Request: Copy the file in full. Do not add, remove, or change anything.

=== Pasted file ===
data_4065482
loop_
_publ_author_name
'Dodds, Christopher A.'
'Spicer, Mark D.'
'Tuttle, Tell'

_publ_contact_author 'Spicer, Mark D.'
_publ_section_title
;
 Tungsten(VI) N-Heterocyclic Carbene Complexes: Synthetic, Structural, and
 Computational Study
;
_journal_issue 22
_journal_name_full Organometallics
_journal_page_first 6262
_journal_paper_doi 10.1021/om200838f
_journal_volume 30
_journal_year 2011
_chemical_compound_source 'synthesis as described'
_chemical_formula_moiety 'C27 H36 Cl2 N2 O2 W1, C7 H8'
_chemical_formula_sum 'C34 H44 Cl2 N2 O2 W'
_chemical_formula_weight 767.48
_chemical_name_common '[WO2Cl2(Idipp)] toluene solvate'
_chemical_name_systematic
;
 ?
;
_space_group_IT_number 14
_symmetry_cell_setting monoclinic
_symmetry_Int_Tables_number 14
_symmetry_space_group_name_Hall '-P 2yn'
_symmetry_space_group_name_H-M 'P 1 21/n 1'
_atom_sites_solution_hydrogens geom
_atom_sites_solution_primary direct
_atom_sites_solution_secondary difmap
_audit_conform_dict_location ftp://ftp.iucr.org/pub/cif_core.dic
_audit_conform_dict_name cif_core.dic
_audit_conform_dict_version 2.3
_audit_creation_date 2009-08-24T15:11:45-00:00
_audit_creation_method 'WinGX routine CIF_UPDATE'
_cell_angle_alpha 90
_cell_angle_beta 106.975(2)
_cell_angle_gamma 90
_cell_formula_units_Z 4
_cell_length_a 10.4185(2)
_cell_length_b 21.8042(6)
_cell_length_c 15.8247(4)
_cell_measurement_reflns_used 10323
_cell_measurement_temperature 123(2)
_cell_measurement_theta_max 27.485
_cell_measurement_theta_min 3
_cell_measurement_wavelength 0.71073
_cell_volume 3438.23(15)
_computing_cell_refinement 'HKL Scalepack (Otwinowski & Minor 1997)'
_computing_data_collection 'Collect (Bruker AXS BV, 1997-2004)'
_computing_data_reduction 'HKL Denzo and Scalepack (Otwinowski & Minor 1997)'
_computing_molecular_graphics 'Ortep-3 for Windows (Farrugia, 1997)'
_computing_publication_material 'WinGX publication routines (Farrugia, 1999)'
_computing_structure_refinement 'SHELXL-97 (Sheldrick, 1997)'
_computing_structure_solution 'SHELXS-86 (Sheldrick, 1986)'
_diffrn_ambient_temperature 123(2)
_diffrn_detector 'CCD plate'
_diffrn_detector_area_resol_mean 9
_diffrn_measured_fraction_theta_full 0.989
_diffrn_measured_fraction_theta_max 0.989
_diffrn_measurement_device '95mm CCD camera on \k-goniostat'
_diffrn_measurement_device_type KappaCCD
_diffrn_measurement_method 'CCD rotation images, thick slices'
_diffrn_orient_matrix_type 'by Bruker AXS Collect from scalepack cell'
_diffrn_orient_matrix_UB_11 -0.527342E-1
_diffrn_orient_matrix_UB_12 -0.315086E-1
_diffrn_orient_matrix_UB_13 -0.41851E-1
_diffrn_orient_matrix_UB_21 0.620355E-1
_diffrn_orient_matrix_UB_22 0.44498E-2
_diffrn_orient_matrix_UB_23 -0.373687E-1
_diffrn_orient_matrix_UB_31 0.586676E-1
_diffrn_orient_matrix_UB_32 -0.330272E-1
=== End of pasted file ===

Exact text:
data_4065482
loop_
_publ_author_name
'Dodds, Christopher A.'
'Spicer, Mark D.'
'Tuttle, Tell'

_publ_contact_author 'Spicer, Mark D.'
_publ_section_title
;
 Tungsten(VI) N-Heterocyclic Carbene Complexes: Synthetic, Structural, and
 Computational Study
;
_journal_issue 22
_journal_name_full Organometallics
_journal_page_first 6262
_journal_paper_doi 10.1021/om200838f
_journal_volume 30
_journal_year 2011
_chemical_compound_source 'synthesis as described'
_chemical_formula_moiety 'C27 H36 Cl2 N2 O2 W1, C7 H8'
_chemical_formula_sum 'C34 H44 Cl2 N2 O2 W'
_chemical_formula_weight 767.48
_chemical_name_common '[WO2Cl2(Idipp)] toluene solvate'
_chemical_name_systematic
;
 ?
;
_space_group_IT_number 14
_symmetry_cell_setting monoclinic
_symmetry_Int_Tables_number 14
_symmetry_space_group_name_Hall '-P 2yn'
_symmetry_space_group_name_H-M 'P 1 21/n 1'
_atom_sites_solution_hydrogens geom
_atom_sites_solution_primary direct
_atom_sites_solution_secondary difmap
_audit_conform_dict_location ftp://ftp.iucr.org/pub/cif_core.dic
_audit_conform_dict_name cif_core.dic
_audit_conform_dict_version 2.3
_audit_creation_date 2009-08-24T15:11:45-00:00
_audit_creation_method 'WinGX routine CIF_UPDATE'
_cell_angle_alpha 90
_cell_angle_beta 106.975(2)
_cell_angle_gamma 90
_cell_formula_units_Z 4
_cell_length_a 10.4185(2)
_cell_length_b 21.8042(6)
_cell_length_c 15.8247(4)
_cell_measurement_reflns_used 10323
_cell_measurement_temperature 123(2)
_cell_measurement_theta_max 27.485
_cell_measurement_theta_min 3
_cell_measurement_wavelength 0.71073
_cell_volume 3438.23(15)
_computing_cell_refinement 'HKL Scalepack (Otwinowski & Minor 1997)'
_computing_data_collection 'Collect (Bruker AXS BV, 1997-2004)'
_computing_data_reduction 'HKL Denzo and Scalepack (Otwinowski & Minor 1997)'
_computing_molecular_graphics 'Ortep-3 for Windows (Farrugia, 1997)'
_computing_publication_material 'WinGX publication routines (Farrugia, 1999)'
_computing_structure_refinement 'SHELXL-97 (Sheldrick, 1997)'
_computing_structure_solution 'SHELXS-86 (Sheldrick, 1986)'
_diffrn_ambient_temperature 123(2)
_diffrn_detector 'CCD plate'
_diffrn_detector_area_resol_mean 9
_diffrn_measured_fraction_theta_full 0.989
_diffrn_measured_fraction_theta_max 0.989
_diffrn_measurement_device '95mm CCD camera on \k-goniostat'
_diffrn_measurement_device_type KappaCCD
_diffrn_measurement_method 'CCD rotation images, thick slices'
_diffrn_orient_matrix_type 'by Bruker AXS Collect from scalepack cell'
_diffrn_orient_matrix_UB_11 -0.527342E-1
_diffrn_orient_matrix_UB_12 -0.315086E-1
_diffrn_orient_matrix_UB_13 -0.41851E-1
_diffrn_orient_matrix_UB_21 0.620355E-1
_diffrn_orient_matrix_UB_22 0.44498E-2
_diffrn_orient_matrix_UB_23 -0.373687E-1
_diffrn_orient_matrix_UB_31 0.586676E-1
_diffrn_orient_matrix_UB_32 -0.330272E-1